Chris Froome could be banned from next year’s Tour de France after Team Sky were asked by the Union Cycliste Internationale [UCI] to explain why the four-time Tour de France winner had more than the allowed dosage of Salbutamol in his body during the Vuelta a Espana on 7 September this year.
Team Sky issued a statement on Wednesday morning to confirm that Froome will assist the UCI with their investigation and “provide whatever information it requires”, with the British team deciding to make the news public following the recent high-profile investigation surrounding Sir Bradley Wiggins and enquiries into the matter from The Guardian and French newspaper Le Mondre.
If Froome is unable to sufficiently explain the test result or challenge the findings, he would have to forfeit the title that he won in Spain three months ago under the rules of the UCI. Furthermore, if the test result is upheld, Froome could face a lengthy ban that may rule him out of next year’s Tour de France – where he will attempt to win a record-equalling fifth yellow jersey – as well as the Giro d’Italia, which he has already committed to.
A previous case involving Salbutamol involved Italian cyclist Alessandro Petacchi, who was given a 12-month ban for excessive Salbutamol levels in 2007 and stripped of his five stage victories on the Giro.
The UCI has also confirmed that Froome was informed about the Adverse Analytical Finding [AAF] on 20 September, 10 days after La Vuelta finished, and that his B sample returned a similar finding. However, Froome will not be immediately suspended as Salbutamol is permitted by the World Anti-Doping Agency [Wada] within certain limits. A UCI statement read: “As a matter of principle, and whilst not required by the World Anti-Doping Code, the UCI systematically reports potential anti-doping rule violations via its website when a mandatory provisional suspension applies.
“Pursuant to Article 7.9.1. of the UCI Anti-Doping Rules, the presence of a Specified Substance such as Salbutamol in a sample does not result in the imposition of such mandatory provisional suspension against the rider.”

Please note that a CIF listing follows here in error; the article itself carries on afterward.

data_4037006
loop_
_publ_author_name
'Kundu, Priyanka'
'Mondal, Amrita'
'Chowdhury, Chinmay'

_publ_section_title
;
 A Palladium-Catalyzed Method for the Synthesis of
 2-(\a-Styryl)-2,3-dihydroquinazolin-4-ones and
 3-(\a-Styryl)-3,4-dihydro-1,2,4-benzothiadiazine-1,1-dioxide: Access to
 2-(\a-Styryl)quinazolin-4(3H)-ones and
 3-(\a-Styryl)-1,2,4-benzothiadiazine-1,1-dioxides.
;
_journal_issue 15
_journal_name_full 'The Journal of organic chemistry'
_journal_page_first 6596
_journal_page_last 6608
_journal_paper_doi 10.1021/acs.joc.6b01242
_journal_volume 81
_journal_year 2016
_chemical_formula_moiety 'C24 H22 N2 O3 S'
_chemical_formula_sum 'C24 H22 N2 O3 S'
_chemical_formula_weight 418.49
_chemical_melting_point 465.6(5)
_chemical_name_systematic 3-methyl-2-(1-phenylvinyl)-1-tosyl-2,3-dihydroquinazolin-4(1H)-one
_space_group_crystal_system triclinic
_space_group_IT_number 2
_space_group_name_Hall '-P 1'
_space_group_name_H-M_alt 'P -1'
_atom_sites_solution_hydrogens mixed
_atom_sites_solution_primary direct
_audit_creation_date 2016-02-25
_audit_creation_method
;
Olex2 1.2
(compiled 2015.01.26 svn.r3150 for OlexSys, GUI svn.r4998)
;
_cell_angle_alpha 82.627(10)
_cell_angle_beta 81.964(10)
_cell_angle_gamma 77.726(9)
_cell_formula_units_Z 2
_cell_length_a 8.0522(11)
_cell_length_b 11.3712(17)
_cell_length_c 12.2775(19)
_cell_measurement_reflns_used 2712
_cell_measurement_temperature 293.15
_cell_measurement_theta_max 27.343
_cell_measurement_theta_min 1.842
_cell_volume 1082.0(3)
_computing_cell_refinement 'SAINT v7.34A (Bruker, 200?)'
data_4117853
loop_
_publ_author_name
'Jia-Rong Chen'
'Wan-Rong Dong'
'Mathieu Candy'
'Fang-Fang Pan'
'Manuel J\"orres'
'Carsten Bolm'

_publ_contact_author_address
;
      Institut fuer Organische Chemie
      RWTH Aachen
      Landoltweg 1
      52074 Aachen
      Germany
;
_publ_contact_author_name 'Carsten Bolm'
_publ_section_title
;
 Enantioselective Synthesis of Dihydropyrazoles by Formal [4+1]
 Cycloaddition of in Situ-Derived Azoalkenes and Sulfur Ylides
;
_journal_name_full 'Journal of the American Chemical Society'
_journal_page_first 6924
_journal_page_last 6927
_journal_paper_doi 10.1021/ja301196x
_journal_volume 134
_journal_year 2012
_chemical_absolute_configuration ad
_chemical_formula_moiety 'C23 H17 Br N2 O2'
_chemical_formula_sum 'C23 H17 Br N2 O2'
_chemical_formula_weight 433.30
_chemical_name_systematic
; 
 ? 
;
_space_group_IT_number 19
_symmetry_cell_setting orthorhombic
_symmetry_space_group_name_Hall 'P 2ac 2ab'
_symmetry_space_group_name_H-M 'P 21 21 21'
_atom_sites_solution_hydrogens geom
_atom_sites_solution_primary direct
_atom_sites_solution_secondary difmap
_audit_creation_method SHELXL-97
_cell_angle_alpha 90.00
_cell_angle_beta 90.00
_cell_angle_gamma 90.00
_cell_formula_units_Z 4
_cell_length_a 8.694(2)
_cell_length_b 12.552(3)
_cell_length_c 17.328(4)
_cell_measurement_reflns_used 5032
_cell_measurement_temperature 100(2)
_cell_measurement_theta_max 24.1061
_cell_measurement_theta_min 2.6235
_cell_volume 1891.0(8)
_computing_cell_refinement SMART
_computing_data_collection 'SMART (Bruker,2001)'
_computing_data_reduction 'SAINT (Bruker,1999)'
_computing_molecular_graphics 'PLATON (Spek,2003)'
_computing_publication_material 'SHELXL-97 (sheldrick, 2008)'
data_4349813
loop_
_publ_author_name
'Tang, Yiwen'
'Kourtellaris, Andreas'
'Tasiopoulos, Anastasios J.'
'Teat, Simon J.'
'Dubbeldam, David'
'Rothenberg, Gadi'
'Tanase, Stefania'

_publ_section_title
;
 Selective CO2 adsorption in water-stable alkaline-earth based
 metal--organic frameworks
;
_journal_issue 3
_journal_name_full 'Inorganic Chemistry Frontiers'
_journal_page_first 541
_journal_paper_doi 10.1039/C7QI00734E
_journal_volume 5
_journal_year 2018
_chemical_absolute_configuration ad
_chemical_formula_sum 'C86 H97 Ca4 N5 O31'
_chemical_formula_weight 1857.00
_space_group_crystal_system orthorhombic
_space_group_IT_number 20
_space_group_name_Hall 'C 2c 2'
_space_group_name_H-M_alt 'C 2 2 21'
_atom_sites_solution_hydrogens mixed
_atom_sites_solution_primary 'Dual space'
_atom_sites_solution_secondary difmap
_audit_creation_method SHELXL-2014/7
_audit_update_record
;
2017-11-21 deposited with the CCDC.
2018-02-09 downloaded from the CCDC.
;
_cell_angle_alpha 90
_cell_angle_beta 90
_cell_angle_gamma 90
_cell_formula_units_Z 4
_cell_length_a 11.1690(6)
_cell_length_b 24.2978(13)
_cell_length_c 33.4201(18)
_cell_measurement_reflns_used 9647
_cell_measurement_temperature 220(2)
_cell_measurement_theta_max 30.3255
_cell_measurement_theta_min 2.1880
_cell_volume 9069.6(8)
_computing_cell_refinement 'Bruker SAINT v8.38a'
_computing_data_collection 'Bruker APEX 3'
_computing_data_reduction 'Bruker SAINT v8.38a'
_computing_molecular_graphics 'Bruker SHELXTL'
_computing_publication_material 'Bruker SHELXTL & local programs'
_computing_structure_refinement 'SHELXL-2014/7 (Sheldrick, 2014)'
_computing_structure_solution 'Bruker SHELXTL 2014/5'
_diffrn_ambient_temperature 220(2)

Froome, who suffers from asthma, uses an inhaler to take Salbutamol in order to ease symptoms brought on by the condition, and the substance is permitted by the World Anti-Doping Agency [Wada] without the need for a Therapeutic Usage Exemption [TUE] as long as it’s limited to inhaling 1,600 micrograms over a period of 24 hours and no more than 800 micrograms in 12 hours.
Following a urine test after stage 18 of La Vuelta – a grand tour that Froome won this year – Froome’s levels of Salbutamol exceeded that threshold, resulting in the two-time Olympic bronze medallist being asked to provide information to confirm that he had not inhaled more than the allowed dosage. Froome’s sample contained a concentration of 2,000 nanograms per millilitre of Salbutamol, twice the Wada threshold, but it was the only one of Froome’s 21 urine tests during the tour that needed further explanation.
“It is well known that I have asthma and I know exactly what the rules are,” Froome said in a statement. “I use an inhaler to manage my symptoms (always within the permissible limits) and I know for sure that I will be tested every day I wear the race leader’s jersey.
“My asthma got worse at the Vuelta so I followed the team doctor’s advice to increase my Salbutamol dosage. As always, I took the greatest care to ensure that I did not use more than the permissible dose.
“I take my leadership position in my sport very seriously. The UCI is absolutely right to examine test results and, together with the team, I will provide whatever information it requires.”
Team Sky insist that Froome did not exceed the allowed dosage during the tour, and also that he declared his use of the medication as he is required to do. They add that the test results do not mean that rules have been broken by Froome or Team Sky, and they also offered an explanation as to why the 32-year-old may have produced increased Salbutamol levels.
“There is considerable evidence to show that there are significant and unpredictable variations in the way Salbutamol is metabolised and excreted,” Team Sky said. “As a result, the use of permissible dosages of Salbutamol can sometimes result in elevated urinary concentrations, which require explanation. A wide range of factors can affect the concentrations, including the interaction of Salbutamol with food or other medications, dehydration and the timing of Salbutamol usage before the test.”
Sir Dave Brailsford, team principal of Team Sky, added: “There are complex medical and physiological issues which affect the metabolism and excretion of Salbutamol. We’re committed to establishing the facts and understanding exactly what happened on this occasion.
“I have the utmost confidence that Chris followed the medical guidance in managing his asthma symptoms, staying within the permissible dose for Salbutamol. Of course, we will do whatever we can to help address these questions.”